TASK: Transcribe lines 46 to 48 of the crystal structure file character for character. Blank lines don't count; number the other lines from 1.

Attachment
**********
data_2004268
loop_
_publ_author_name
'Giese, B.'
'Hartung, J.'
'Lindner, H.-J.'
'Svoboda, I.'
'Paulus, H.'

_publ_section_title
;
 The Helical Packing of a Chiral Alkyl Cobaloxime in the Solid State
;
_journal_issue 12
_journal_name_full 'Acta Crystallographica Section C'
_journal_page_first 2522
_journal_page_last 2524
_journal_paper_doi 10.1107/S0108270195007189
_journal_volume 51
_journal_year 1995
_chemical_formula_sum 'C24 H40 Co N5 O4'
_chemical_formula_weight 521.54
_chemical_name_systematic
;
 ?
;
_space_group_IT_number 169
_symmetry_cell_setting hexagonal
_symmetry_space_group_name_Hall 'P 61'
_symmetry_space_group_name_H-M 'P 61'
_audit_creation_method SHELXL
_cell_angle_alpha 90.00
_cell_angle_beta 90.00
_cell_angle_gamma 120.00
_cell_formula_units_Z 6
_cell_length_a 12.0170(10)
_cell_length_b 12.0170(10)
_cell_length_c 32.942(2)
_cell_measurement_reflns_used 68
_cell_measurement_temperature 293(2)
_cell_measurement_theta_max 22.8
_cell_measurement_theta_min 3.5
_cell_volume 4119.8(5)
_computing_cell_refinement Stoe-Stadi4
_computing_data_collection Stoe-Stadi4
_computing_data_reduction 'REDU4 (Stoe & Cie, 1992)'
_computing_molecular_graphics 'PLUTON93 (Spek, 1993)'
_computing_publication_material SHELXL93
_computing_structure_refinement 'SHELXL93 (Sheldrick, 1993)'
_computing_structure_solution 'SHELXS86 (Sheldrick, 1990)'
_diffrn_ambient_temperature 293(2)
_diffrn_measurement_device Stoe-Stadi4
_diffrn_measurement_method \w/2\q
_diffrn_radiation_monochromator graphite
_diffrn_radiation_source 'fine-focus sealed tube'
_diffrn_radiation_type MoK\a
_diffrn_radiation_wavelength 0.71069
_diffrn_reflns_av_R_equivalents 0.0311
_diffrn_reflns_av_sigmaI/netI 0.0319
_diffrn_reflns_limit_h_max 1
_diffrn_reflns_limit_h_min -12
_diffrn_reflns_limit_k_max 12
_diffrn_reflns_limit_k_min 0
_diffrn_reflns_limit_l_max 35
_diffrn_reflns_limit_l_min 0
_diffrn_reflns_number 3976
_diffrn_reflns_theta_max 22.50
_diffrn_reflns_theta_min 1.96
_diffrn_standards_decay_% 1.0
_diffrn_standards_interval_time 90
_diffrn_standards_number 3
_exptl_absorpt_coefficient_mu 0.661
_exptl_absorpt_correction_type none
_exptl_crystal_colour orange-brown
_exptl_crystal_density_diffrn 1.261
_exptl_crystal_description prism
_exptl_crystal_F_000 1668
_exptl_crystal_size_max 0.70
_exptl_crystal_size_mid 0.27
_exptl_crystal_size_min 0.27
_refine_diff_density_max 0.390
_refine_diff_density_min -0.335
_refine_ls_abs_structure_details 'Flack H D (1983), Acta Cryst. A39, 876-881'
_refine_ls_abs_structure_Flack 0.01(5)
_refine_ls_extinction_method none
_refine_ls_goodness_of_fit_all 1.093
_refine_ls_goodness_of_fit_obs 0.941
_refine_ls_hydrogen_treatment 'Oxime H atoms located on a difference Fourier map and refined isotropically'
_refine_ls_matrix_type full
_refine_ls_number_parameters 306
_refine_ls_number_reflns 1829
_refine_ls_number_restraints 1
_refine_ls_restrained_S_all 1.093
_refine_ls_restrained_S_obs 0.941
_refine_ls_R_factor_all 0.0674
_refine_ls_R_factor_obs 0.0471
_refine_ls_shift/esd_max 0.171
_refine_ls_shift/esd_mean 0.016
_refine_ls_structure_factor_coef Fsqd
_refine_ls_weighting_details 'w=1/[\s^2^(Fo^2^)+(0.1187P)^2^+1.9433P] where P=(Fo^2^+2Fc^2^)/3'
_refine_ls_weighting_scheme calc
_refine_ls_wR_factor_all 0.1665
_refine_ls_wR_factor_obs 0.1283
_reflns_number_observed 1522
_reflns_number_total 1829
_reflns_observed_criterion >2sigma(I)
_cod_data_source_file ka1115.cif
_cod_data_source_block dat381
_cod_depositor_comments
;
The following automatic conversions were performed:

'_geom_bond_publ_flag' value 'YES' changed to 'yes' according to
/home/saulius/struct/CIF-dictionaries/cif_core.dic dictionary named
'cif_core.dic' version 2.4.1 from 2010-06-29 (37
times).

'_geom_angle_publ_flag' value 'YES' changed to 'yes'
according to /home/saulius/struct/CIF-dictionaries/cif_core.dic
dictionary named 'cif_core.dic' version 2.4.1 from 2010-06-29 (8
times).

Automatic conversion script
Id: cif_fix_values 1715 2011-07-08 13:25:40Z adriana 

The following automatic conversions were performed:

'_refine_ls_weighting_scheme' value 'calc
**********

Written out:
_computing_molecular_graphics 'PLUTON93 (Spek, 1993)'
_computing_publication_material SHELXL93
_computing_structure_refinement 'SHELXL93 (Sheldrick, 1993)'